It is now well accepted that although a member of the Fabaceae (legume family), S. siamea does not fix nitrogen through Rhizobium symbiosis in nodules, although there is some evidence that nitrogen-fixing activity may occur in the warty, lenticellate bark (Gutteridge, 1997).

Environmental Requirements


S. siamea is capable of growing under a wide variety of climatic conditions ranging from humid through to arid, but it cannot tolerate low temperatures <10°C) and will be killed outright by even the slightest frost. It has been grown in regions with low rainfall (500 mm in Cyprus) and high rainfall (2800 mm), and can endure a dry season which may last 4 to 6 months. In India, a minimum of 1000 mm rainfall is recommended for good development (Troup and Joshi, 1983). In semiarid environments with mean annual rainfall of 500-700 mm it will grow only where its roots have access to groundwater and where the dry season does not exceed 4-6 months (Hassain, 1999). S. siamea is a strong light demander. When mature, it is drought-resistant, but seedlings cannot withstand prolonged drought, and are also susceptible to fire. In its natural habitat, the absolute maximum shade temperature varies from 24-36°C. It can grow at altitudes of up to 1380 m (Von Carlowitz, 1991). Mean annual temperature is within the range 20-28°C (Heinsleigh and Holaway, 1988). A modified description of climatic requirements (see climatic data table of this data sheet) was prepared by CSIRO (see Booth and Jovanovic, 2000).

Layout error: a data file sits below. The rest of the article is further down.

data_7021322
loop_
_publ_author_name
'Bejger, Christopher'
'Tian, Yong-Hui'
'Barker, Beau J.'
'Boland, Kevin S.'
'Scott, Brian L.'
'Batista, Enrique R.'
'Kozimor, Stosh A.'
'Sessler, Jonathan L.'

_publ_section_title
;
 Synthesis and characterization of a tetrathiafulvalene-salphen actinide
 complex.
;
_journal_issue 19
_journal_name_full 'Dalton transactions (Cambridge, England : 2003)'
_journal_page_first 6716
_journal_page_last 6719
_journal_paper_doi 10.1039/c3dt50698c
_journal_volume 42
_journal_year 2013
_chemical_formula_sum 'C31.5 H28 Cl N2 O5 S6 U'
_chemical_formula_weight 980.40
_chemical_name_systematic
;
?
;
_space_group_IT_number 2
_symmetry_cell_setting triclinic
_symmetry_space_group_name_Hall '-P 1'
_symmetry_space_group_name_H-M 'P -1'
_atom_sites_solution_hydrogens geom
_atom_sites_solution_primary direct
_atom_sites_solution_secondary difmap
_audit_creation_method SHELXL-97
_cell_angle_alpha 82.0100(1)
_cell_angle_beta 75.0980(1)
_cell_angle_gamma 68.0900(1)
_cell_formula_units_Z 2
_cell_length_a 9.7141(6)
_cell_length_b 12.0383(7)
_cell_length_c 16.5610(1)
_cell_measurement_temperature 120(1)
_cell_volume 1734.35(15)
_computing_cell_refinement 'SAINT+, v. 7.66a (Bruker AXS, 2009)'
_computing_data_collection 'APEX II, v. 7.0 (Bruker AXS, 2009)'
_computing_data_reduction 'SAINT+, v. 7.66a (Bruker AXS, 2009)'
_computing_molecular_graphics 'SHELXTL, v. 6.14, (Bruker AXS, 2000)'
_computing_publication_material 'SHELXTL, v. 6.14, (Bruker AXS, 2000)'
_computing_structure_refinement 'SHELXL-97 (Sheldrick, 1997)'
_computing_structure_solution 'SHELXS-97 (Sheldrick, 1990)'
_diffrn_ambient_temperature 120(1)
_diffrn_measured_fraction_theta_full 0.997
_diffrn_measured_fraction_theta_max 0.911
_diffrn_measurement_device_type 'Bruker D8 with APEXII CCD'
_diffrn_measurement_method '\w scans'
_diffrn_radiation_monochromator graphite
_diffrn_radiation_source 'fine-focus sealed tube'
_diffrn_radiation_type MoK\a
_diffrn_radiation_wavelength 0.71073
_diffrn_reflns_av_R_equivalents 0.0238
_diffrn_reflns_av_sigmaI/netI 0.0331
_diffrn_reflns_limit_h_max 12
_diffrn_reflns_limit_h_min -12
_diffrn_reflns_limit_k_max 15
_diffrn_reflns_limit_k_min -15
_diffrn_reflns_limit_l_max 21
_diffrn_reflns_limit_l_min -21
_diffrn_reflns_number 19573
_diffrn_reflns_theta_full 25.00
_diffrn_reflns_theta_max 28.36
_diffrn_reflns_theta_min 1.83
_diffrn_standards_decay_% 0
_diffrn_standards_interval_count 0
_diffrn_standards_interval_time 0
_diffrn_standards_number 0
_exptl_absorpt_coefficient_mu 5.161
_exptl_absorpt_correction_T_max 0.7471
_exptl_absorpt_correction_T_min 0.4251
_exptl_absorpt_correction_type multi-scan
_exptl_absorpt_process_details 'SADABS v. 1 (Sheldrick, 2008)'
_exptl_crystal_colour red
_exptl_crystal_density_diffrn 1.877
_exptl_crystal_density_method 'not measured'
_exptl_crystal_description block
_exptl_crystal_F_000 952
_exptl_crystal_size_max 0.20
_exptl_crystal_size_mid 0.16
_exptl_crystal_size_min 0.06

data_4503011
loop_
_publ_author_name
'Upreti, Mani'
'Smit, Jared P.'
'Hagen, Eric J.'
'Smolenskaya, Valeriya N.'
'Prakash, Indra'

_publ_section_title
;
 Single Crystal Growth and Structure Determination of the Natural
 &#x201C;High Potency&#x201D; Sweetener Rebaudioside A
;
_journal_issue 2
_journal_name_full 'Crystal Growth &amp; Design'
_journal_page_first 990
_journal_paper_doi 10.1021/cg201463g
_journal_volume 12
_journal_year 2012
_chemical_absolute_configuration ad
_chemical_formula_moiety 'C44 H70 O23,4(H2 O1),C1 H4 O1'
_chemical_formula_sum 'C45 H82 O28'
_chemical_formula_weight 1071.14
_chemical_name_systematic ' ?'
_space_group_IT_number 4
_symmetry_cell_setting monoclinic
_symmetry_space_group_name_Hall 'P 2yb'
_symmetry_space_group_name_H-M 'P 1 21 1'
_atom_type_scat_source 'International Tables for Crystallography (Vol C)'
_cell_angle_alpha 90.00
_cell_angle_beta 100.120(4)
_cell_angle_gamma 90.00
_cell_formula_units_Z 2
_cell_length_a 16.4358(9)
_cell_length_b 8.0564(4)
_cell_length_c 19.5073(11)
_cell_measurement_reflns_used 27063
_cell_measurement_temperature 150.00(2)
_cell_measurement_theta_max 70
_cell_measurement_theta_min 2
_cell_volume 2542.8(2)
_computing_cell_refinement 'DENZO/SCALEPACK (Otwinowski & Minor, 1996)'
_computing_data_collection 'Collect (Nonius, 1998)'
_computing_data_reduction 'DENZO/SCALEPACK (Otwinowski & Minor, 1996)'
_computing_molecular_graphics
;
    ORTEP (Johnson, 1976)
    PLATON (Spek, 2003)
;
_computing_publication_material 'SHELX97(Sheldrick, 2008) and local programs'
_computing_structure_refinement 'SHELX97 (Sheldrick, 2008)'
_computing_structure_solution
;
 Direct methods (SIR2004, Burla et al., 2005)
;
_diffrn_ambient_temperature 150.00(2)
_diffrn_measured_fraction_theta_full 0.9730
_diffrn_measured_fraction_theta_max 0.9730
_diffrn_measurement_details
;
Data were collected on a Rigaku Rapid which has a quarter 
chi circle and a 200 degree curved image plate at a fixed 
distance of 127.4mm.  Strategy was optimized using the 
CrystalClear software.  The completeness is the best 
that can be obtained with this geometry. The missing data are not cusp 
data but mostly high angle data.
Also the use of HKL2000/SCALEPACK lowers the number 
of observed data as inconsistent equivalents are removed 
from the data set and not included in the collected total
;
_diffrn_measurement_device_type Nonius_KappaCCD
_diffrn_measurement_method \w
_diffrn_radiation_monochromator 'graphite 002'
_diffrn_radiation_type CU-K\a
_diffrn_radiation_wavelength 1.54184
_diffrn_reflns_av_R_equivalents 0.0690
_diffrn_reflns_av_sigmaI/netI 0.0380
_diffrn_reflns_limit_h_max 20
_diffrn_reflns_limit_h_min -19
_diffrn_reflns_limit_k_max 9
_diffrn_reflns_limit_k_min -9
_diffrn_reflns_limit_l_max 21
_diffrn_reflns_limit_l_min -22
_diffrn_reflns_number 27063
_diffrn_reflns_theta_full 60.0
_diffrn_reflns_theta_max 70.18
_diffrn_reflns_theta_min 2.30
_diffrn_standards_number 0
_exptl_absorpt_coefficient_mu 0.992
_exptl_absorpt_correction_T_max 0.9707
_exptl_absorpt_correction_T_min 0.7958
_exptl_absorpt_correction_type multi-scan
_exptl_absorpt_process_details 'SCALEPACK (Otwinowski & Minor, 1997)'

S. siamea is not exacting in soil requirements, but prefers moist soils with good drainage (Troup and Joshi, 1983), a soil pH of 5.5-7.5 (Gutteridge, 1997), and is sensitive to poor drainage. In West Bengal, it has been grown in lateric soil after deep soil working. It tolerates denuded shallow soils (Hocking, 1993), but its growth will stagnate in dry areas, with the tree becoming stunted after 4 to 5 years; coppice growth will also be reduced. S. siamea is suitable for use on vertisols, xerosol/calcisols, aerisol/alisols, ferrasols, and nitosol/nitisols (FAO classification). It flourishes on both flat terrain and hill slopes.



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A - Tropical/Megathermal climate Preferred Average temp. of coolest month > 18°C, > 1500mm precipitation annually
Af - Tropical rainforest climate Tolerated > 60mm precipitation per month
Am - Tropical monsoon climate Tolerated Tropical monsoon climate ( < 60mm precipitation driest month but > (100 - [total annual precipitation(mm}/25]))
As - Tropical savanna climate with dry summer Preferred < 60mm precipitation driest month (in summer) and < (100 - [total annual precipitation{mm}/25])
Aw - Tropical wet and dry savanna climate Preferred < 60mm precipitation driest month (in winter) and < (100 - [total annual precipitation{mm}/25])